The high economic anxieties that most Americans felt six months ago may have faded, but count me among economists who are still very concerned. Sure, the last GDP report came in at 3.5 percent, and the next one should show comparable gains. Virtually all of those gains, however, come from the temporary stimulus and unusual inventory corrections. Once those factors run their course – mid-2010 for the stimulus and maybe earlier for inventories – a second dip down becomes very possible, and it could be even worse than the first. And the main reason we remain so vulnerable is the series of political stumbles which have left largely unchanged many of the forces that drove us off the cliff.
Just today we learned that new residential construction fell again last month, while home foreclosures continue to rise. It could hardly be otherwise: Washington has still done little to address the pressures from falling home prices colliding with rising mortgage payments, even though they were the largest single factor in the financial meltdown. We did warn that the government’s housing plan wouldn’t work: A small government benefit to encourage banks to offer better terms to strapped homeowners couldn’t overcome the basic rule that anymore facing foreclosure becomes a poor credit risk, and banks don’t refinance mortgages for poor credit risks. So, as jobs have continued to disappear and incomes fall, foreclosures continue to rise. We could still declare a brief moratorium on foreclosures while putting in place some measures that might actually work – for example, directing Fannie Mae, which we taxpayers now own, to provide better terms to strapped homeowners whose mortgages are held there.
Washington also gave financial institutions hundreds of billions of tax dollars without ever requiring them to get rid of their toxic assets and reboot credit to businesses – and so, they largely didn’t. Now, as foreclosures continue to rise, they face more losses from the mortgage-backed securities and their derivatives they still hold. Those losses will continue to limit the credit flows needed to keep the economy going once the stimulus fades. And that doesn’t factor in the increasing pressures on financial institutions from growing problems with commercial real estate.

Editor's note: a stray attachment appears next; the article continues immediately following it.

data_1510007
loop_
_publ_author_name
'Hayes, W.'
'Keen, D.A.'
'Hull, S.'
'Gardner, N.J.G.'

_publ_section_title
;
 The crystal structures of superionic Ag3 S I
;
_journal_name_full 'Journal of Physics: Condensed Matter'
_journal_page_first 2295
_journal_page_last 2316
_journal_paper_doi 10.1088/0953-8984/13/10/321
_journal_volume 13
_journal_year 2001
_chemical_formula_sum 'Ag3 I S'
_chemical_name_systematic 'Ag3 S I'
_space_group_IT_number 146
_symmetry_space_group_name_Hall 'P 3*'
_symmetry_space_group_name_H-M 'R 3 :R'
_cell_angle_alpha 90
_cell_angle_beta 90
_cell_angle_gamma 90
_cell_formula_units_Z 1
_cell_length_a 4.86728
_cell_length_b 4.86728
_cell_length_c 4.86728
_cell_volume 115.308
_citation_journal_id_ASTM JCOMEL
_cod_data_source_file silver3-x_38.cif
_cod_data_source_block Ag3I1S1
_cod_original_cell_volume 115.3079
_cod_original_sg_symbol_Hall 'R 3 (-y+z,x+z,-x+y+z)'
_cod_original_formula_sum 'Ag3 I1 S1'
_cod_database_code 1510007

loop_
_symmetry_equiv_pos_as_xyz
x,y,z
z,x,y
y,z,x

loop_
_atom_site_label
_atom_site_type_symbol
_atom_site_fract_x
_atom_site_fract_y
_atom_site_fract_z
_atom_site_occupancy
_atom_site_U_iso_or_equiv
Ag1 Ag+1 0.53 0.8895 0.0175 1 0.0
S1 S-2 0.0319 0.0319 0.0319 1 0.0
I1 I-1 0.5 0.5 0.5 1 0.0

And by the way, oil prices are up to $80 per-barrel again and headed higher if the dollar continues to weaken. You may have forgotten, but it was the run-up in oil price in 2007 that actually triggered the recent recession, with the financial crisis coming a little later and making it so much worse. If oil prices keep on rising now, on top of weak credit flows and anemic consumer spending, and the economy heads down again, its trajectory could well be even worse this time, since it will come in the context of already weak demand and high unemployment.
This possibility brings us to Washington’s largest failure of all – okay, the second largest after its astonishing incompetence dealing with the financial bubble and bust. Throughout the last expansion, Washington sat on its hands as jobs continued to disappear for two years after the 2001 recession ended, and then finally began to grow but at less than half the rates seen in the 1990s and 1980s. This political failure means that we now face double-digit unemployment for a long time, even if we manage to avoid returning to recession.
At least the administration and Congress finally are noticing the jobs problem. What we don’t know is whether they’ll do anything effective to address it. They have real options here. For example, for the short-term, they can provide more money to states squeezed by falling revenues and balanced-budget requirements, so the states can keep their teachers, police and other employees working. An even better idea would be to jumpstart new job creation by exempting the first few thousand dollars of wages from payroll taxes. And they could pay for it with a small, Tobin-type tax on financial transactions.
What really scares me and some other economists, however, is the possibility of another large shock to the financial system. For example, while it’s not likely, we could see a sudden collapse in the markets for securities backed by commercial mortgages. The real nightmare on Wall Street, however, is an international crisis that suddenly drives up the dollar’s value. That would present terrible problems, since much of the near-record profits being reported by Goldman “We’re doing God’s work” Sachs and others come from nearly a trillion dollars in complicated financial plays that depend on a weak dollar.
If this somehow should come to pass, Washington’s incapacity to deal effectively with the recent crisis will create very scary scenarios. At a minimum, even President Obama’s legendary skills of persuasion won’t be enough to convince the public to bail out Wall Street a second time. It’s may not be too late, however, for the administration and the Fed to privately jawbone Wall Street to reduce this new risk exposure – and ours. Whether they’re willing to accept smaller bonuses, which usually come with less risk, could be a good test of whether they deserve to ever be rescued again.